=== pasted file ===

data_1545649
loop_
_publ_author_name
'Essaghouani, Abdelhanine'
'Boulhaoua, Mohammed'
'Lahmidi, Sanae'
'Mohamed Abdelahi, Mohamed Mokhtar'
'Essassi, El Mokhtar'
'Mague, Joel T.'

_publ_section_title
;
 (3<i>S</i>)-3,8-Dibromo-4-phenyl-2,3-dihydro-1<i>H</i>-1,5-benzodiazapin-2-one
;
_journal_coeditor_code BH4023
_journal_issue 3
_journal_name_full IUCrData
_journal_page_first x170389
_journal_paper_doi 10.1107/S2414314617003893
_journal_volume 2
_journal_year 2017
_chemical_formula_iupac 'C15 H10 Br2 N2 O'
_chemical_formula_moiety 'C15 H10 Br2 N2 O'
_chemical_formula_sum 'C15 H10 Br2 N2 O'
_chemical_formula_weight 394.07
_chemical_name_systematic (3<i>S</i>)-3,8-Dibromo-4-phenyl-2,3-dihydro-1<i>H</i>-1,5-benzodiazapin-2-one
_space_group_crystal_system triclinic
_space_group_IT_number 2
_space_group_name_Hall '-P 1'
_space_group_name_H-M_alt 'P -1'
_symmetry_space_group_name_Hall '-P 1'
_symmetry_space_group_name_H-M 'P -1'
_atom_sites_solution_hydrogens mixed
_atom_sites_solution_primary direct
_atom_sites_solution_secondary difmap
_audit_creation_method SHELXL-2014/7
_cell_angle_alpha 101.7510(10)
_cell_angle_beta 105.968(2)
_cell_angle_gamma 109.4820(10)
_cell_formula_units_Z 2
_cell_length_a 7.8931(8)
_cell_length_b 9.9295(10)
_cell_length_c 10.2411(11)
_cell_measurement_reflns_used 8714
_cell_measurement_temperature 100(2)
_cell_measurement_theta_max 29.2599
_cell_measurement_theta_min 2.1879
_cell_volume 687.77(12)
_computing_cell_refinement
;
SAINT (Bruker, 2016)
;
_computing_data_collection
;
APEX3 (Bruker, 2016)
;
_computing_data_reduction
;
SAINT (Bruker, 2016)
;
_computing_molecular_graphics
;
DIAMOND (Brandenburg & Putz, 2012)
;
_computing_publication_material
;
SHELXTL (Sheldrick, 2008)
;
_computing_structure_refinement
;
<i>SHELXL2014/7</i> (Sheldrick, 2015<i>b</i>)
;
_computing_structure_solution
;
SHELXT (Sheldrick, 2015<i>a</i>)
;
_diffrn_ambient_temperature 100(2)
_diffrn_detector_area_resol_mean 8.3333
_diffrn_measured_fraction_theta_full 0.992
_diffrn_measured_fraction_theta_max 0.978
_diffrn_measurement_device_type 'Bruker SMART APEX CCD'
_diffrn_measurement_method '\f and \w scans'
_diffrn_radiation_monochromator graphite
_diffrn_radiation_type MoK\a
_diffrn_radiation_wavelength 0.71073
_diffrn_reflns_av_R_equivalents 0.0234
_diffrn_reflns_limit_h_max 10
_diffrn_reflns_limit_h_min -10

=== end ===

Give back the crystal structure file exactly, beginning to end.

data_1545649
loop_
_publ_author_name
'Essaghouani, Abdelhanine'
'Boulhaoua, Mohammed'
'Lahmidi, Sanae'
'Mohamed Abdelahi, Mohamed Mokhtar'
'Essassi, El Mokhtar'
'Mague, Joel T.'

_publ_section_title
;
 (3<i>S</i>)-3,8-Dibromo-4-phenyl-2,3-dihydro-1<i>H</i>-1,5-benzodiazapin-2-one
;
_journal_coeditor_code BH4023
_journal_issue 3
_journal_name_full IUCrData
_journal_page_first x170389
_journal_paper_doi 10.1107/S2414314617003893
_journal_volume 2
_journal_year 2017
_chemical_formula_iupac 'C15 H10 Br2 N2 O'
_chemical_formula_moiety 'C15 H10 Br2 N2 O'
_chemical_formula_sum 'C15 H10 Br2 N2 O'
_chemical_formula_weight 394.07
_chemical_name_systematic (3<i>S</i>)-3,8-Dibromo-4-phenyl-2,3-dihydro-1<i>H</i>-1,5-benzodiazapin-2-one
_space_group_crystal_system triclinic
_space_group_IT_number 2
_space_group_name_Hall '-P 1'
_space_group_name_H-M_alt 'P -1'
_symmetry_space_group_name_Hall '-P 1'
_symmetry_space_group_name_H-M 'P -1'
_atom_sites_solution_hydrogens mixed
_atom_sites_solution_primary direct
_atom_sites_solution_secondary difmap
_audit_creation_method SHELXL-2014/7
_cell_angle_alpha 101.7510(10)
_cell_angle_beta 105.968(2)
_cell_angle_gamma 109.4820(10)
_cell_formula_units_Z 2
_cell_length_a 7.8931(8)
_cell_length_b 9.9295(10)
_cell_length_c 10.2411(11)
_cell_measurement_reflns_used 8714
_cell_measurement_temperature 100(2)
_cell_measurement_theta_max 29.2599
_cell_measurement_theta_min 2.1879
_cell_volume 687.77(12)
_computing_cell_refinement
;
SAINT (Bruker, 2016)
;
_computing_data_collection
;
APEX3 (Bruker, 2016)
;
_computing_data_reduction
;
SAINT (Bruker, 2016)
;
_computing_molecular_graphics
;
DIAMOND (Brandenburg & Putz, 2012)
;
_computing_publication_material
;
SHELXTL (Sheldrick, 2008)
;
_computing_structure_refinement
;
<i>SHELXL2014/7</i> (Sheldrick, 2015<i>b</i>)
;
_computing_structure_solution
;
SHELXT (Sheldrick, 2015<i>a</i>)
;
_diffrn_ambient_temperature 100(2)
_diffrn_detector_area_resol_mean 8.3333
_diffrn_measured_fraction_theta_full 0.992
_diffrn_measured_fraction_theta_max 0.978
_diffrn_measurement_device_type 'Bruker SMART APEX CCD'
_diffrn_measurement_method '\f and \w scans'
_diffrn_radiation_monochromator graphite
_diffrn_radiation_type MoK\a
_diffrn_radiation_wavelength 0.71073
_diffrn_reflns_av_R_equivalents 0.0234
_diffrn_reflns_limit_h_max 10
_diffrn_reflns_limit_h_min -10